Here is a little sewing tutorial to make your costuming easier. Cord gathering is a method for gathering huge amounts of fabric without pleating it. It is also fantastically easy, especially compared to modern ‘pulled thread’ gathering, so is wonderful for any project where you want to gather a huge amount of fabric.
I’ve seen a similar technique used on one 1900s petticoat, but have no other evidence to suggest this is a historically correct technique for any other timeperiod – I simply use it as an awesome timesaving hack for non-historically accurate costuming.
Note: for this tutorial height goes up and down in relation to the body, and width goes around the body, so all descriptions are given in height x width
You will need:
- a piece of narrow cord 6″ longer than you want the finished gathered width to be. You can using piping cord, or the cheap stuff you buy at the hardware store, but be sure it is cotton or hemp or another natural fibre. You can also use strong thread, but it’s much easier to do this technique if your thread/cord is thick enough that you can feel the ridge of it through your folded-over fabric to be.
- Your length of fabric for gathering, hemmed on one edge, and at least 1″ higher than you want the finished length to be. The width will depend on how gathered you want the fabric to be. 2-4x as long is standard for ruffles, but if you are gathering in the waistband of a huge 186s skirt, you will be gathering as much as 6-8x the finished width.
For example, for my hoopskirt petticoat my cord lengths were both 166″ long, because my petticoat is 160 wide, and my un-gathered ruffle pieces were 320″ long (2x as long as the hem) and 5″ high, hemmed.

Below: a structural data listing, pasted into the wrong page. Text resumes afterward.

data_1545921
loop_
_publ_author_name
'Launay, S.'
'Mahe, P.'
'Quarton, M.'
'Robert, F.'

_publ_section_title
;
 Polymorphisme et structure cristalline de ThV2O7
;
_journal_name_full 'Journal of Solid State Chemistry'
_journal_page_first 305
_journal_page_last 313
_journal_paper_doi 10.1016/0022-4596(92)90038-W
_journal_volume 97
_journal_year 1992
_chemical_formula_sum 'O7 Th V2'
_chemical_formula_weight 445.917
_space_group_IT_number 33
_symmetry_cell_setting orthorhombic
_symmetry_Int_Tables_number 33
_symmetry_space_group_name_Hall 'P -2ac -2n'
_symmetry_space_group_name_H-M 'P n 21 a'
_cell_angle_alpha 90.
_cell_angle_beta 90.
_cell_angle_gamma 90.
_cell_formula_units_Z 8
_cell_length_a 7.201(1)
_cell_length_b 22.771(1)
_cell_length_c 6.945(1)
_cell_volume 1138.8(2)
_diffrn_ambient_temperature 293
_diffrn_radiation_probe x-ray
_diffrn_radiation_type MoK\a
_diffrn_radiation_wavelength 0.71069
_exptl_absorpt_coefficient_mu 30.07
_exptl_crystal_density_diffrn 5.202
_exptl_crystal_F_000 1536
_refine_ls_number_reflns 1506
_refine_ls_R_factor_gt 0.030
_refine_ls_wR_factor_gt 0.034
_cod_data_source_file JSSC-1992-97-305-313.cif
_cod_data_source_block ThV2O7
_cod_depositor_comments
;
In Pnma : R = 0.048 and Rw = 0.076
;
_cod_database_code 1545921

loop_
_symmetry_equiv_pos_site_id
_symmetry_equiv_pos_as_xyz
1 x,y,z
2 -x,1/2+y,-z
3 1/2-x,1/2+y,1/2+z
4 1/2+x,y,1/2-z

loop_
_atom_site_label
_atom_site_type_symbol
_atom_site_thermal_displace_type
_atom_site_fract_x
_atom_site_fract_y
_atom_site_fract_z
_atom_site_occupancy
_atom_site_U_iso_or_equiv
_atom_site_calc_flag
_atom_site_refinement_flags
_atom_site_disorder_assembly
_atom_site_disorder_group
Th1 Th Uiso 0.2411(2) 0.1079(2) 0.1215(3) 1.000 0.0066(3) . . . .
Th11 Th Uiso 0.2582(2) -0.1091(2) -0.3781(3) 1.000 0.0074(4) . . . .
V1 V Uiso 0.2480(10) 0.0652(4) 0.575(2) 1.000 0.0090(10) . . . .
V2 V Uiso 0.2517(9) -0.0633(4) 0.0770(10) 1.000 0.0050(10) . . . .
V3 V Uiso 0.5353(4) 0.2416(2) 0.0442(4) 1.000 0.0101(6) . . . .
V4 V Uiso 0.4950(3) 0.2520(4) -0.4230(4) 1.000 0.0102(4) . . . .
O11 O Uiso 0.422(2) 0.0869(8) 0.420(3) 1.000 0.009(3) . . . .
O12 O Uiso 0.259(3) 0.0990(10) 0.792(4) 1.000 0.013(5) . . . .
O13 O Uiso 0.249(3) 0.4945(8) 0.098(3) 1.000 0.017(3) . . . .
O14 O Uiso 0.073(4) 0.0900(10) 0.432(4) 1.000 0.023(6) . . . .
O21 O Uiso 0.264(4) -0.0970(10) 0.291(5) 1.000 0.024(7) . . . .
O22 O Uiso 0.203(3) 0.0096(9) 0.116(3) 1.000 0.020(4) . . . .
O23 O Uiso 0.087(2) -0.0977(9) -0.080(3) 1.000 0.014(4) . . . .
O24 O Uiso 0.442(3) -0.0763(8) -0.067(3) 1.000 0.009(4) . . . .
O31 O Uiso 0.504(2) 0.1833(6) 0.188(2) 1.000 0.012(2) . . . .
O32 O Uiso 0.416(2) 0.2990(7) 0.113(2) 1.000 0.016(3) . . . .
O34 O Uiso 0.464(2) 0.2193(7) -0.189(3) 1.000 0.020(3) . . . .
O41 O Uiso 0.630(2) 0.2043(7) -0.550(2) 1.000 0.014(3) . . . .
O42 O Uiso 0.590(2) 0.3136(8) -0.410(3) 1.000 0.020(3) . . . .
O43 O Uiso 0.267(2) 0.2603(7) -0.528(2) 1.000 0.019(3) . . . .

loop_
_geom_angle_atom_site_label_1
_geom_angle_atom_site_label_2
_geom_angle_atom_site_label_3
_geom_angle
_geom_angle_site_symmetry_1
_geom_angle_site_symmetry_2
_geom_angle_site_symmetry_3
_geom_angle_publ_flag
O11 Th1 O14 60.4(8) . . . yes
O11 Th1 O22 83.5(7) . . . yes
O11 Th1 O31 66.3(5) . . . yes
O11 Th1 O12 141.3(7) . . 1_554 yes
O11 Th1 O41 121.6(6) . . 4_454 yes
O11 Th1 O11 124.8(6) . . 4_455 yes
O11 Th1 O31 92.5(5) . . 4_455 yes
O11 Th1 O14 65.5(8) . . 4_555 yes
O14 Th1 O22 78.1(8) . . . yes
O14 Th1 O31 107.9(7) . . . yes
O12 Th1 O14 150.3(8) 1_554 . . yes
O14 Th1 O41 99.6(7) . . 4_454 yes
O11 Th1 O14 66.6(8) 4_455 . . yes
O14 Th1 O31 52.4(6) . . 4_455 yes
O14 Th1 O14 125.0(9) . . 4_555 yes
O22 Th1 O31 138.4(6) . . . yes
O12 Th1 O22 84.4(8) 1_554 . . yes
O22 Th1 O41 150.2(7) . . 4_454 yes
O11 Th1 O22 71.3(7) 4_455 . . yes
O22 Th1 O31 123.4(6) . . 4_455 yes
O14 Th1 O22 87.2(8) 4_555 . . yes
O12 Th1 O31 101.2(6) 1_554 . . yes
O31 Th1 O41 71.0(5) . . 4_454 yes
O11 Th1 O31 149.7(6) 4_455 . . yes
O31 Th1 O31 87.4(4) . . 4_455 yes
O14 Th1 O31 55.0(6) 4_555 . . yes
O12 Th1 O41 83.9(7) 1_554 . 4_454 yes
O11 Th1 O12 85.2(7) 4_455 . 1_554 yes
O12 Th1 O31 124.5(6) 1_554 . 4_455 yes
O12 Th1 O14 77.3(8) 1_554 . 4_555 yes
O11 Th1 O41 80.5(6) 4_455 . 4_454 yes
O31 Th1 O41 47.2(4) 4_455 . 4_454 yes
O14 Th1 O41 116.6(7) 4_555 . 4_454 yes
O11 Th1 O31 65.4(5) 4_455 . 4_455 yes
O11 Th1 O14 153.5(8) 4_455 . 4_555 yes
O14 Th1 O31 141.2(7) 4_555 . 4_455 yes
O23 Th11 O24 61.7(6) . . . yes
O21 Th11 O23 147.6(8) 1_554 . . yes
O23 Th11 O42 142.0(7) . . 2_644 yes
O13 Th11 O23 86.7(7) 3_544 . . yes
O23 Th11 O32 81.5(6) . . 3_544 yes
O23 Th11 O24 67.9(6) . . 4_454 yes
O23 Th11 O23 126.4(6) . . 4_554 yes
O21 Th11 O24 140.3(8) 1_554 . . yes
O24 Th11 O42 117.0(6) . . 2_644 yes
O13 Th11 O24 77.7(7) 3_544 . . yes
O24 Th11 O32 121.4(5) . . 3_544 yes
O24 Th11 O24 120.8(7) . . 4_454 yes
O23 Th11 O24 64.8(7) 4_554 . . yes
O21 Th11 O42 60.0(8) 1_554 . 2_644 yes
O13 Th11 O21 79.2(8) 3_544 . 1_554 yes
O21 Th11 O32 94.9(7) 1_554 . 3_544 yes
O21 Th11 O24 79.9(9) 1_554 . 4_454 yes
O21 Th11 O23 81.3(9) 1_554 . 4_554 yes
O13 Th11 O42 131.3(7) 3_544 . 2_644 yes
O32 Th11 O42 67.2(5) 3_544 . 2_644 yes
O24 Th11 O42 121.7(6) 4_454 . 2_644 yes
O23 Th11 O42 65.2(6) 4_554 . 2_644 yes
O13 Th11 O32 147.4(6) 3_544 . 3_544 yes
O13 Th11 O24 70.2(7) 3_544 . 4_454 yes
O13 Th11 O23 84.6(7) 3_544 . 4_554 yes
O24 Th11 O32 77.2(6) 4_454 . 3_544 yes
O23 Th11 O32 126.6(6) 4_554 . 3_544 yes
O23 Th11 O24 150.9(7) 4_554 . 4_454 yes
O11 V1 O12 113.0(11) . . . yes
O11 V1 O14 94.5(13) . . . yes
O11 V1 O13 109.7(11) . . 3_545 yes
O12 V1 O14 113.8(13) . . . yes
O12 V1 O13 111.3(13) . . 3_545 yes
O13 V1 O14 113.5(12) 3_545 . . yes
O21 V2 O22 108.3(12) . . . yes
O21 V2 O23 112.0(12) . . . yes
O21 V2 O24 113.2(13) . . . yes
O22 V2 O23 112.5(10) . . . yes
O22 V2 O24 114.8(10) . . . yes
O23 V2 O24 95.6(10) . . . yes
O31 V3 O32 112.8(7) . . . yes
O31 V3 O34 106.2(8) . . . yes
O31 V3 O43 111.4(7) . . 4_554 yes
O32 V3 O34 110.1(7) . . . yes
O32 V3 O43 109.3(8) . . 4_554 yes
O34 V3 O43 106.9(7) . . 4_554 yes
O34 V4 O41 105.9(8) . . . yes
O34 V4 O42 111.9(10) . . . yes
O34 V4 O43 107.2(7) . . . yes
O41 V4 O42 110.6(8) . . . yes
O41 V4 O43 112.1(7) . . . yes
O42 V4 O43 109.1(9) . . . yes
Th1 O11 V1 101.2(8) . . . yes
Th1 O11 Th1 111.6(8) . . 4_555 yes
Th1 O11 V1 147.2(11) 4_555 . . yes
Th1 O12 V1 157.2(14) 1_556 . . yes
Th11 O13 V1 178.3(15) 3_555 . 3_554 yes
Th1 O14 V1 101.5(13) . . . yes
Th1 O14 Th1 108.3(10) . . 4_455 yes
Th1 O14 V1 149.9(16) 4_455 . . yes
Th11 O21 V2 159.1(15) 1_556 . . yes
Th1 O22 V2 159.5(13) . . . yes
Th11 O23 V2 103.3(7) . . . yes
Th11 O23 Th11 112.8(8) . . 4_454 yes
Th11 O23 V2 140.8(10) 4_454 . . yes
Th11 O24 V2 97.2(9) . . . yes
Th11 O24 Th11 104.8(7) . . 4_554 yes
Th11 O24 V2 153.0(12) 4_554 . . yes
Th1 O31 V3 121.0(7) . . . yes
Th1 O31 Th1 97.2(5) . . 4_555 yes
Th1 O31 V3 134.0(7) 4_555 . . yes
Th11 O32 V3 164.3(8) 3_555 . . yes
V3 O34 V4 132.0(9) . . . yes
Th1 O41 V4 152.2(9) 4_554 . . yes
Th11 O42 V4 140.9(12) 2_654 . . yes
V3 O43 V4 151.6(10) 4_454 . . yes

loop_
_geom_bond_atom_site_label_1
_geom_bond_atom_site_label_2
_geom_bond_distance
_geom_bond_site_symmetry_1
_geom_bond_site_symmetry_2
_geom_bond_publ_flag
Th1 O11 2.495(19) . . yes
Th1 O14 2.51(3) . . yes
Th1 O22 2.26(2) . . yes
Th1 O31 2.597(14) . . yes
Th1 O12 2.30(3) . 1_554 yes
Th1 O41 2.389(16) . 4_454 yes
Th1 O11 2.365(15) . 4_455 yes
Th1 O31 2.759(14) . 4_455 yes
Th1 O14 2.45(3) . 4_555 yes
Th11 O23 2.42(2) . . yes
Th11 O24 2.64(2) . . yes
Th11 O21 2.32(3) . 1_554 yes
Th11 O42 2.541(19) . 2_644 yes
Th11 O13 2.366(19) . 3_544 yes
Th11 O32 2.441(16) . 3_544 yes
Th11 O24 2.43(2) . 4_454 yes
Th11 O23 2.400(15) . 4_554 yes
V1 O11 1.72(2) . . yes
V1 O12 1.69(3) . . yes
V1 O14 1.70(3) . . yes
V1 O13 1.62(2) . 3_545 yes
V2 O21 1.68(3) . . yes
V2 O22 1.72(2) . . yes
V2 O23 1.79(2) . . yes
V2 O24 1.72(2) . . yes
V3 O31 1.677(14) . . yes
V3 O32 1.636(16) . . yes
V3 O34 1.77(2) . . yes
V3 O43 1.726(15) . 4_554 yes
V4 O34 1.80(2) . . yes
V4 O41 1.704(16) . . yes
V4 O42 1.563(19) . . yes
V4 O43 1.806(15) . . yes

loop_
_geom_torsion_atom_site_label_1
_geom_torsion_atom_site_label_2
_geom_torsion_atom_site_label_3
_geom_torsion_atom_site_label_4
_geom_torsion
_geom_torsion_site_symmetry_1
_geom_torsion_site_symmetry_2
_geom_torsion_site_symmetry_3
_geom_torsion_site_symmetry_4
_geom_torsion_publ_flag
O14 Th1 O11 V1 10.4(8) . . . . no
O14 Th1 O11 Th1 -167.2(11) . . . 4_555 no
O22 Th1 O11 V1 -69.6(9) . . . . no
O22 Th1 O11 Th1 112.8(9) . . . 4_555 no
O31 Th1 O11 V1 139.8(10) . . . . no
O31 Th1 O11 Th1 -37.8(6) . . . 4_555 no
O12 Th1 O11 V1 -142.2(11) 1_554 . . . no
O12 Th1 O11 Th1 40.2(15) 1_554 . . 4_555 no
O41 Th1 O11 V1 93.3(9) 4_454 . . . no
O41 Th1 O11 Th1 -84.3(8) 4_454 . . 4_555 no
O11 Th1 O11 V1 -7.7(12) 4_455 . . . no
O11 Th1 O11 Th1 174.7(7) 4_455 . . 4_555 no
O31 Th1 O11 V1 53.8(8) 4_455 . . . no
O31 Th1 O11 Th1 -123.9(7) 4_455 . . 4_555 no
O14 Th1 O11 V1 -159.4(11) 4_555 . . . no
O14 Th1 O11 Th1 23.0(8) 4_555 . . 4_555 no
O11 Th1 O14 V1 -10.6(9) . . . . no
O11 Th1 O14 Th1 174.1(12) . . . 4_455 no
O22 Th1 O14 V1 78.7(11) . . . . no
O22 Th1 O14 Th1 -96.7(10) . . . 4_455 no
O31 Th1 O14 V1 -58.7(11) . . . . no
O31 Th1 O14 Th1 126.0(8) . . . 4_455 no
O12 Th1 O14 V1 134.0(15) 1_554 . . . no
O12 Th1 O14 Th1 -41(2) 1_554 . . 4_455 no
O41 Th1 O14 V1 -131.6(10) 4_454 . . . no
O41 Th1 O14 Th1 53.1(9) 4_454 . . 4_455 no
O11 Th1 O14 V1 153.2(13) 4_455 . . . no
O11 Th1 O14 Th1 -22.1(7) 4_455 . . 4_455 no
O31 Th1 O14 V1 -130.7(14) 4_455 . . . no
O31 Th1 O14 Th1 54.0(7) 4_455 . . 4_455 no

For my tiered skirt, my three cord lengths were each 188″ long, the width of the skirt (182″) + 6″, but the ruffle lengths were 200″, 220″, and 240″, respectively, because Arnold’s pattern calls for the tiers to be more ruffled as they go down the skirt.
The Sewing Tutorial:
On the wrong side of the fabric, fold over the extra 1″ or so of fabric on the un-hemmed height edge. Measure the fabric to make sure it is exactly the height you want , and press and pin (if necessary) the fold. The cord will slip into the fold that you have just created.
Tie a knot at one end of your cord length. Lay the cord in the fold/channel you have created in your fabric (depending on the length of the fabric, cord, you may need to pin it in, or may only be able to insert part of it and will need to continue to lay the cord in the channel as you go). Using your piping foot or invisible zipper foot, stitch slightly to left of the cord, sealing the cord in the crease of the fabric.
Be careful not to sew the cord at any point! If you do you will be unable to pull and gather it!
The cord in the channel
Sewing just the left of the cord.
You don’t want your channel to be too tight as that will make it hard for you to pull and gather.
As you sew, stop every once in a while and tug on the cord, to gather the fabric behind the needle on to the cord. The more fabric you are gathering on to the cord, the more often you will need to pull the cord forward and gather the sewn fabric.
Gathered fabric behind the needle, pulling the cord in front of the needle.
Gather as you sew until all the fabric is sewn and gathered on to the cord. Measure and adjust the gathers to make sure the fabric is exactly as wide as you need it to be, and then tie off the cord to secure both ends of the gathers.
Sew both ends of the gathered ruffle/fabric together, if needed, and then pin your gathered fabric to your waistband/skirt/petticoat etc., and sew it down. I find that the cords don’t create much additional bulk, so they can be left in the finished project, and the ironed top edge is tidy enough to be visible on the outside of a garment (which is not the case with pulled thread gathering)
Sewing my gathered tier to my 1850s paisley skirt base.
Here is what the finished result looks like:
Easy peasy! And no chance of your gathering threads breaking, and so much easier on your fingers and wrists for pulling and gathering!
Hope you enjoyed this sewing tutorial!
For another way to gather huge amounts of fabric with cord, check out my other sewing tutorial on how to do zig-zag cord gathering: